Faced with this blank canvas—twenty-two metres long and one and a half metres high—and reasonable freedom in determining the theme and style of the frieze, Comfort created a full-scale drawing that was attached to the wall, perforated and traced onto the Indiana limestone. Peter Schoen used a pneumatic chisel to cut—rather than carve—the design and create its depth, shadows, and the contrasts of etched-line detailing. The thirty-six life-sized but highly geometrically stylized human figures were similar in style to Comfort’s commercial work. Marching in a tightly packed procession from right to left, the miners, farmers, businessmen, and stockbrokers were self-consciously intended, in Donegan’s words, as a symbol of “the power of industry, with both capital and labour working together to exploit Canadian resources.” The theme was perhaps undermined by one top-hatted stockbroker who—in what became known as “the best joke on Bay Street”—appears to have his hand in the pocket of the worker in front of him. For the remainder of his life, Comfort strenuously denied any intentional depiction of financial class thievery.
With a dining room and luncheonette on the main floor, and executive offices and committee rooms on the top floor, the new TSE building’s centrepiece was the well-appointed trading floor on the second floor. The enormous room’s walls were made of granite d’or marble (and acoustic tiles higher up) with detailing in stainless steel and maple. Five bands of lights under opal glass stretch up the end walls and across the ceiling and contain four murals—each measuring about eleven metres by five metres—at each end.

The Trading Floor during Doors Open by Miles Storey/Torontoist.

The TSE building committee was originally going to invite four different artists to submit sketches, but instead they awarded Comfort the contract for all eight murals. The artist’s intention, according to another Donegan essay in Designing the Exchange, was for the murals to “be bold and dynamic in conception while being grave and restrained in treatment.” The murals would depict industries whose stocks would be traded on that floor, including agriculture, construction, mining, smelting, oil refining, communications, and transportation. The human figures were stylized to match the exterior frieze just as they had been for the metal detailing on the exterior doors. Their placement within modern industrial landscapes in the murals again emphasized belief in progress and modern industry’s ability to overcome the Depression. The faith in progress evident in the murals was reflected in the cutting-edge technology in use on the trading floor, including mechanical displays of bid-and-ask stock prices—automatically updated from the basement—on each face of the nine hexagonal trading posts and large annuciator boards on the north and south walls that allowed traders at one of two hundred telephone desks to beckon their floor staff silently.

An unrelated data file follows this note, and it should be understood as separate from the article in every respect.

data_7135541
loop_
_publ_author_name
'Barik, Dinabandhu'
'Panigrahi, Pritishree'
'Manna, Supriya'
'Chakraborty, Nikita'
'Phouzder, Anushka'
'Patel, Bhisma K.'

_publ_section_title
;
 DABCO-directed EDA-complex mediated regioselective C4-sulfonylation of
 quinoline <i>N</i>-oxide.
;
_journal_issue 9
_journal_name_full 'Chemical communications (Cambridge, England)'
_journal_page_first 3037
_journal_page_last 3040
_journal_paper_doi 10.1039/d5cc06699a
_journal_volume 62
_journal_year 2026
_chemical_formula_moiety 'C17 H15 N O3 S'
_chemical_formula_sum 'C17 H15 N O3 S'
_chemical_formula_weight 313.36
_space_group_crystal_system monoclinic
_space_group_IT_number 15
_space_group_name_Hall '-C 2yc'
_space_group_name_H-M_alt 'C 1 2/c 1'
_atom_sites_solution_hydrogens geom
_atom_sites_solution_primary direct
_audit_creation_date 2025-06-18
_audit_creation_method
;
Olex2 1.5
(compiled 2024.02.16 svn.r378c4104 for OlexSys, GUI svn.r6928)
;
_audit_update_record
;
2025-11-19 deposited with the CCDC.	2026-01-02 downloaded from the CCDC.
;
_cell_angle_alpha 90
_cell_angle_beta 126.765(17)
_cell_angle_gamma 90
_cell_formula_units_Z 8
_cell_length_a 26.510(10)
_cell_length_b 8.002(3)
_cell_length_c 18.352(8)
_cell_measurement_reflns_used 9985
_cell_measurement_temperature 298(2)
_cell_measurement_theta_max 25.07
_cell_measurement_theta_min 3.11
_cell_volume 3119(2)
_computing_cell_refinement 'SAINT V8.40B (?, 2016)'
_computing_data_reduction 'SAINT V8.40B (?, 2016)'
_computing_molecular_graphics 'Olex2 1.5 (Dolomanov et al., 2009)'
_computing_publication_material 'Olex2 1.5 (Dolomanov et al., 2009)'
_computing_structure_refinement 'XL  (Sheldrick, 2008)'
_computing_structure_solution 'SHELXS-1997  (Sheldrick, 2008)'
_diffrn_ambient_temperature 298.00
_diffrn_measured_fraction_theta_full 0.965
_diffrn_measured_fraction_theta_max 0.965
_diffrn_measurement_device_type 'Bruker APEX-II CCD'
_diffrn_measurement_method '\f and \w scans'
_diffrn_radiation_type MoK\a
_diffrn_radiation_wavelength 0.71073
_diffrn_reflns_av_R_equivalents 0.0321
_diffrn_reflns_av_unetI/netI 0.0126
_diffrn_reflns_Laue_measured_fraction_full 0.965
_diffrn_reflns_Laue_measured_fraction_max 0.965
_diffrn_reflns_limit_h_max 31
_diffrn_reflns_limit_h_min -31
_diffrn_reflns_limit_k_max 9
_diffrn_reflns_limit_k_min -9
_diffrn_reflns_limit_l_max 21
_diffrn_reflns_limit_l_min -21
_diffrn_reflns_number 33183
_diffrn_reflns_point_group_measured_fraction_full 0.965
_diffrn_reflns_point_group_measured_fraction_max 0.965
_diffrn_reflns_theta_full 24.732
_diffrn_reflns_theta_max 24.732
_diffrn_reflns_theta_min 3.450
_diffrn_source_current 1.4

Upon the TSE’s opening in the spring of 1937, many critics considered Comfort’s murals to be among the finest in Canada. Writing in the Montreal Gazette, critic Robert Ayre heaped praise on Comfort for combining “a subtle appreciation of the true values of painting and an admirable integrity to them…with a robust and daring imagination and a very practical sense of the world around him.” “Comfort has felt the big drama of Canada,” the critic continued, “its materials and its men, [and] he has given them valid and thrilling form.”
Yet despite the success of the North American Life and TSE murals, Comfort had growing financial difficulties in the late 1930s. He turned to teaching at the Ontario College of Art from 1935 to 1938 and the University of Toronto from 1938 to 1960 (although briefly interrupted by his time overseas as a war painter). He continued painting murals for clients such as the Hotel Vancouver, National Library of Canada, and the Veterans Affairs building in Ottawa. After serving one term as director of the National Gallery of Canada from 1960 to 1965, Comfort was made an Officer of the Order of Canada in 1972. He died in 1994.
Additional Source Consulted: Margaret Gray, Margaret Rand and Lois Steen, Charles Comfort: Canadian Artists 2 (Gage Publishing, 1976); and G.R. Stevens, North American is a Way of Life: 1881-1956 (Toronto: North American Life Assurance Company, 1956)